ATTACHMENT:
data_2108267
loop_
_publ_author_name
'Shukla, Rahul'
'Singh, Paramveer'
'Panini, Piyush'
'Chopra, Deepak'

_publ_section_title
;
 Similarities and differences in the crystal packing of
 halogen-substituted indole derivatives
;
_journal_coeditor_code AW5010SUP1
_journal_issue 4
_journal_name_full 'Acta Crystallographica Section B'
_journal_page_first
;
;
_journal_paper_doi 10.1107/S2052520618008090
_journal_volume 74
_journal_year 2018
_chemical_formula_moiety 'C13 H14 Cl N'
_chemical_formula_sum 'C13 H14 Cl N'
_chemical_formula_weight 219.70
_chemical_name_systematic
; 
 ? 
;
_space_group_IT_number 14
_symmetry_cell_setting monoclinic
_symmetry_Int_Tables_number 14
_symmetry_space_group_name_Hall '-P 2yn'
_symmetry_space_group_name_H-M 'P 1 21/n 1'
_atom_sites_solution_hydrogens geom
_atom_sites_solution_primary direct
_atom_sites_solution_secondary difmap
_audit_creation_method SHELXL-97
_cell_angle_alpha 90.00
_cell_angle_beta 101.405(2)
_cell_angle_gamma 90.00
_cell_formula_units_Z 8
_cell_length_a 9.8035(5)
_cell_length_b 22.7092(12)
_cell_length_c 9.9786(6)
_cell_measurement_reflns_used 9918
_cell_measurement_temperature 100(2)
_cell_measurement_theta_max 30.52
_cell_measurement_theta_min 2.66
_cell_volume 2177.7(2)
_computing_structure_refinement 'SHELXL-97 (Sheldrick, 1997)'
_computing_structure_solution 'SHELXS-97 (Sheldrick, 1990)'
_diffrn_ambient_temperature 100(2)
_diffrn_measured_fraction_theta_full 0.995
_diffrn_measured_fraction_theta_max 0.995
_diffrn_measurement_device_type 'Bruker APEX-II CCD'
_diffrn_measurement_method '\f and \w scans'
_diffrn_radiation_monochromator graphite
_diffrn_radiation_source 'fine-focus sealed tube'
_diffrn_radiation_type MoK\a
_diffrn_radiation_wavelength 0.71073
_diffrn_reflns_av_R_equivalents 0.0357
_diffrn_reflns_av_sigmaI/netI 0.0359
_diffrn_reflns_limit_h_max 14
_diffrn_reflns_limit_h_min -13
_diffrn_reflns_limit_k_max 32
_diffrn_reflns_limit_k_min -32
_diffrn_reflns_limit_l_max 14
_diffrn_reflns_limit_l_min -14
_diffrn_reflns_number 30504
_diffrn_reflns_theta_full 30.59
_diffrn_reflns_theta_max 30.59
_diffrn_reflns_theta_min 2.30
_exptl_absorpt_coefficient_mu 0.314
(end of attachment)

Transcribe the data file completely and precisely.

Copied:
data_2108267
loop_
_publ_author_name
'Shukla, Rahul'
'Singh, Paramveer'
'Panini, Piyush'
'Chopra, Deepak'

_publ_section_title
;
 Similarities and differences in the crystal packing of
 halogen-substituted indole derivatives
;
_journal_coeditor_code AW5010SUP1
_journal_issue 4
_journal_name_full 'Acta Crystallographica Section B'
_journal_page_first
;
;
_journal_paper_doi 10.1107/S2052520618008090
_journal_volume 74
_journal_year 2018
_chemical_formula_moiety 'C13 H14 Cl N'
_chemical_formula_sum 'C13 H14 Cl N'
_chemical_formula_weight 219.70
_chemical_name_systematic
; 
 ? 
;
_space_group_IT_number 14
_symmetry_cell_setting monoclinic
_symmetry_Int_Tables_number 14
_symmetry_space_group_name_Hall '-P 2yn'
_symmetry_space_group_name_H-M 'P 1 21/n 1'
_atom_sites_solution_hydrogens geom
_atom_sites_solution_primary direct
_atom_sites_solution_secondary difmap
_audit_creation_method SHELXL-97
_cell_angle_alpha 90.00
_cell_angle_beta 101.405(2)
_cell_angle_gamma 90.00
_cell_formula_units_Z 8
_cell_length_a 9.8035(5)
_cell_length_b 22.7092(12)
_cell_length_c 9.9786(6)
_cell_measurement_reflns_used 9918
_cell_measurement_temperature 100(2)
_cell_measurement_theta_max 30.52
_cell_measurement_theta_min 2.66
_cell_volume 2177.7(2)
_computing_structure_refinement 'SHELXL-97 (Sheldrick, 1997)'
_computing_structure_solution 'SHELXS-97 (Sheldrick, 1990)'
_diffrn_ambient_temperature 100(2)
_diffrn_measured_fraction_theta_full 0.995
_diffrn_measured_fraction_theta_max 0.995
_diffrn_measurement_device_type 'Bruker APEX-II CCD'
_diffrn_measurement_method '\f and \w scans'
_diffrn_radiation_monochromator graphite
_diffrn_radiation_source 'fine-focus sealed tube'
_diffrn_radiation_type MoK\a
_diffrn_radiation_wavelength 0.71073
_diffrn_reflns_av_R_equivalents 0.0357
_diffrn_reflns_av_sigmaI/netI 0.0359
_diffrn_reflns_limit_h_max 14
_diffrn_reflns_limit_h_min -13
_diffrn_reflns_limit_k_max 32
_diffrn_reflns_limit_k_min -32
_diffrn_reflns_limit_l_max 14
_diffrn_reflns_limit_l_min -14
_diffrn_reflns_number 30504
_diffrn_reflns_theta_full 30.59
_diffrn_reflns_theta_max 30.59
_diffrn_reflns_theta_min 2.30
_exptl_absorpt_coefficient_mu 0.314